Saylor was recently featured in “Atlanta Magazine’s” March 2013 issue. She learns how
to handle press from her more experienced co-stars. “Claire [Danes] was on a T.V.
show when she was 16, so she has a lot of wisdom about acting young,” Saylor said. Photo courtesy of Christopher Stanford.
Saylor’s friends don’t think of her any differently because she’s successful. More than anything, her fame just means less time spent together, but she won’t let the distance keep them apart.

Often, Saylor drives to Atlanta from “Homeland”’s set in Charlotte, NC after a day of filming just to spend time with her friends.

“It’s hard [not being able to] hang out with kids all the time . . . The crew and the majority of the cast are adults, so I spend a lot of time with them,” Saylor said.

Saylor has a limited number of young coworkers on “Homeland”, but she is grateful for their presence.

“I have a kid brother on the show, he’s thirteen,” Saylor said. “We’re always in ‘school’ together in the trailer, and it’s nice to have someone else be there.”

Timothee Chalamet plays Finn Walden, Dana’s boyfriend during the second season of “Homeland.” Chalamet was surprised by Saylor’s normalcy, despite her success.

“I was expecting a showbiz kind of kid on the set and I got to hang with a real girl,” he said.

Chalamet not only admires Saylor’s personality, but also her acting skills.

“I think she’s really made her character on “Homeland” unique as far as television teenagers go, which you don’t see very often,” Chalamet said.

Saylor’s manager, Lainie Sorkin Becky, agrees that she is unusual.

“One of the things that is so striking about Morgan is how she holds her own with some pretty significant actors and in a very complicated part,” Sorkin Becky said.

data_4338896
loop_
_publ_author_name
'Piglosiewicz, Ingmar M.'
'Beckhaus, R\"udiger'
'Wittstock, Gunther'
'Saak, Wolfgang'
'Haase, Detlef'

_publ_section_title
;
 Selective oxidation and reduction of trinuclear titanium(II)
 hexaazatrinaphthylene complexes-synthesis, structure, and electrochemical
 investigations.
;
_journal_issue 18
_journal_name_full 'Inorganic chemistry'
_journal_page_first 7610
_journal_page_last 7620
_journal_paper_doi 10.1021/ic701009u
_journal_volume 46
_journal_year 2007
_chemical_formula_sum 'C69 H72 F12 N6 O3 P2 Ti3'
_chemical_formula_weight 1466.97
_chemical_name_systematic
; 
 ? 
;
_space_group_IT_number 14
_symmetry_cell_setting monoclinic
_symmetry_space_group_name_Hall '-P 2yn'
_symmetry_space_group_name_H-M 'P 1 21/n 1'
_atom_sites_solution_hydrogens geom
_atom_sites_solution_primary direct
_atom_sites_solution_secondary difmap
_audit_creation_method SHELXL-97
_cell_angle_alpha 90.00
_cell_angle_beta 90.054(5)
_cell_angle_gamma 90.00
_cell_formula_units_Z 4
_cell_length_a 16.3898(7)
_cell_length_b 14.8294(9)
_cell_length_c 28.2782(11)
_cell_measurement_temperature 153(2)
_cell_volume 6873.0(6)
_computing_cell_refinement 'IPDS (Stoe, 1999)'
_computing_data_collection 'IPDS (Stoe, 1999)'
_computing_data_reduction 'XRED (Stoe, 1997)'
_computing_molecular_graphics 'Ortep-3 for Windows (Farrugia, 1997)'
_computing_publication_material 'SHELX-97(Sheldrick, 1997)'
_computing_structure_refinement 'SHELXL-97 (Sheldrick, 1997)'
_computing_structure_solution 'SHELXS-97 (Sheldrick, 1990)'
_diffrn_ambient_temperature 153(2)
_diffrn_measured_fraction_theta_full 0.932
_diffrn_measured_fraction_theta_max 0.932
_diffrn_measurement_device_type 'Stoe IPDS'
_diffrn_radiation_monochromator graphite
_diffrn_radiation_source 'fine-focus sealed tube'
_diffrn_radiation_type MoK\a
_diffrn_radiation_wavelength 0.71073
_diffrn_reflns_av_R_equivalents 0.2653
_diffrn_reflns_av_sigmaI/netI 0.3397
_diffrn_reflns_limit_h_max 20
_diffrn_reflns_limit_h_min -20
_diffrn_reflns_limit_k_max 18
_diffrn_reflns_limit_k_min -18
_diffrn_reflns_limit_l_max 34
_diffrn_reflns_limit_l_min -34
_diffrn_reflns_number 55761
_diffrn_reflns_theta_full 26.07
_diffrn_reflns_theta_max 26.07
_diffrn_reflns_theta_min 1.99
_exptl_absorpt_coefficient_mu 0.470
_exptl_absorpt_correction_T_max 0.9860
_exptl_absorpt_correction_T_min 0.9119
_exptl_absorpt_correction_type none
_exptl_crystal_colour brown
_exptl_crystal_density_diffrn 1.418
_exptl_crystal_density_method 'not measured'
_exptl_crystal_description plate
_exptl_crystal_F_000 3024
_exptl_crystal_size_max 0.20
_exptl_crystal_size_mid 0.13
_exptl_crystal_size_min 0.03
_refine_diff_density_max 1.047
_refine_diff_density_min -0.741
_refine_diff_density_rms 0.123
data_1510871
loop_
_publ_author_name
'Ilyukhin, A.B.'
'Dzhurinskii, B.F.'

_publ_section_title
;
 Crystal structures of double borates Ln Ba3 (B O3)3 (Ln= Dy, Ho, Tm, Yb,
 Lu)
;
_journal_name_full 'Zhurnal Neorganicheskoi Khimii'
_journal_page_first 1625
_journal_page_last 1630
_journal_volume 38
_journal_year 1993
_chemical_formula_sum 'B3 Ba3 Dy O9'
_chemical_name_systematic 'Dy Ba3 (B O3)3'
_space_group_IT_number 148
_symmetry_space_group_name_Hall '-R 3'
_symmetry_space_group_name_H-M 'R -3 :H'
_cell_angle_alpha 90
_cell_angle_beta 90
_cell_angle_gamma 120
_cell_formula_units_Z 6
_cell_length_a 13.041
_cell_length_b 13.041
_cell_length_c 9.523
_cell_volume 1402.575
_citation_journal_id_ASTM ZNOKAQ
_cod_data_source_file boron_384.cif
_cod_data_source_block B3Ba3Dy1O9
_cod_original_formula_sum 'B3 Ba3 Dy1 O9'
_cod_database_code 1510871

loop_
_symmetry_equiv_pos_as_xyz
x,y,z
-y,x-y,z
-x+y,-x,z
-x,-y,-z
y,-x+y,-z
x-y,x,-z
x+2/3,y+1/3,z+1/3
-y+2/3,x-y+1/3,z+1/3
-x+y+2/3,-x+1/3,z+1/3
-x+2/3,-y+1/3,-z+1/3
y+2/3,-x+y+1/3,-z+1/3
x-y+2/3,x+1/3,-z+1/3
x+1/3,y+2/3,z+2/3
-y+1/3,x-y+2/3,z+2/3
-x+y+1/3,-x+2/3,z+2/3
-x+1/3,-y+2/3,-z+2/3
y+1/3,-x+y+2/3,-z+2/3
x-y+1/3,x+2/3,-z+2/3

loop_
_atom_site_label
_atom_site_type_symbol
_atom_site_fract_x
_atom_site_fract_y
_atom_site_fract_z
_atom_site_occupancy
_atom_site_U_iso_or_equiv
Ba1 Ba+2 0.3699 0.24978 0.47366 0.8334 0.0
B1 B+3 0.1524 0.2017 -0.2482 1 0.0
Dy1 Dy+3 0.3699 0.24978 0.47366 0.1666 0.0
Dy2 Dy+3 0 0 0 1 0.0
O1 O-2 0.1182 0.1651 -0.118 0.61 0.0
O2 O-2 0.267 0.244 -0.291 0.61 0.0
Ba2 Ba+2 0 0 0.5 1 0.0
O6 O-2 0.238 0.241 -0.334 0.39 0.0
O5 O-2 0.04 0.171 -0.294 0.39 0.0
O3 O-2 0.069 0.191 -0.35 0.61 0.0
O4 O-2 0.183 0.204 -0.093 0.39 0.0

Sorkin Becky is responsible for planning a lasting career for Saylor, and she feels that Saylor has the natural skill and motivation to make it big.

“She is one of the most capable people I’ve ever met,” Sorkin Becky said.

Saylor is already well on her way to becoming a star. This year, she attended the Golden Globes. Meeting Tom Hanks in an elevator and going to exclusive celebrity afterparties all left Saylor starstruck, but despite the bright lights, her most humbling realization was that actors are “real people.”

“I’m there with the people I’m on a show with, who I love and who are my friends and we’re hanging out and dancing and being goofy,” Saylor said.

For her, the most unbelievable part of the night was when “Homeland” won a second Golden Globe.

“The show I’m on wins awards every year and that’s really surreal,” Saylor said.

As “Homeland” gains recognition and popularity, Saylor has to deal with press more often. She said it is easier to just be herself, rather than switching on “actress mode.” The same goes for school, which Saylor feels is no different than before she was famous.

“Someone [at school] came up to me and was like, ‘I saw you on T.V.!’ I was like, ‘oh yeah I’m on T.V. every week’. . . It’s not a big deal to me,” Saylor said.

Although the present is exciting, according to her manager, the future is even more promising for Saylor.

“She did not strike me as somebody who was going to be a flash in the pan,” Sorkin Becky said.

Saylor thinks missing college is not an option. However, with more offers from directors, it may have to wait. Saylor finds true joy in acting as a career, whether she becomes rich and famous or not.

“It’s pretending, to be honest, and I find that really fun,” Saylor said.

Saylor realizes that her accomplishments so far are, as she put it, “so crazy lucky.”

“Lucky” is not the only word to describe Saylor as an actress. Acting is her passion, and because of that, she will not quit even after the director yells cut.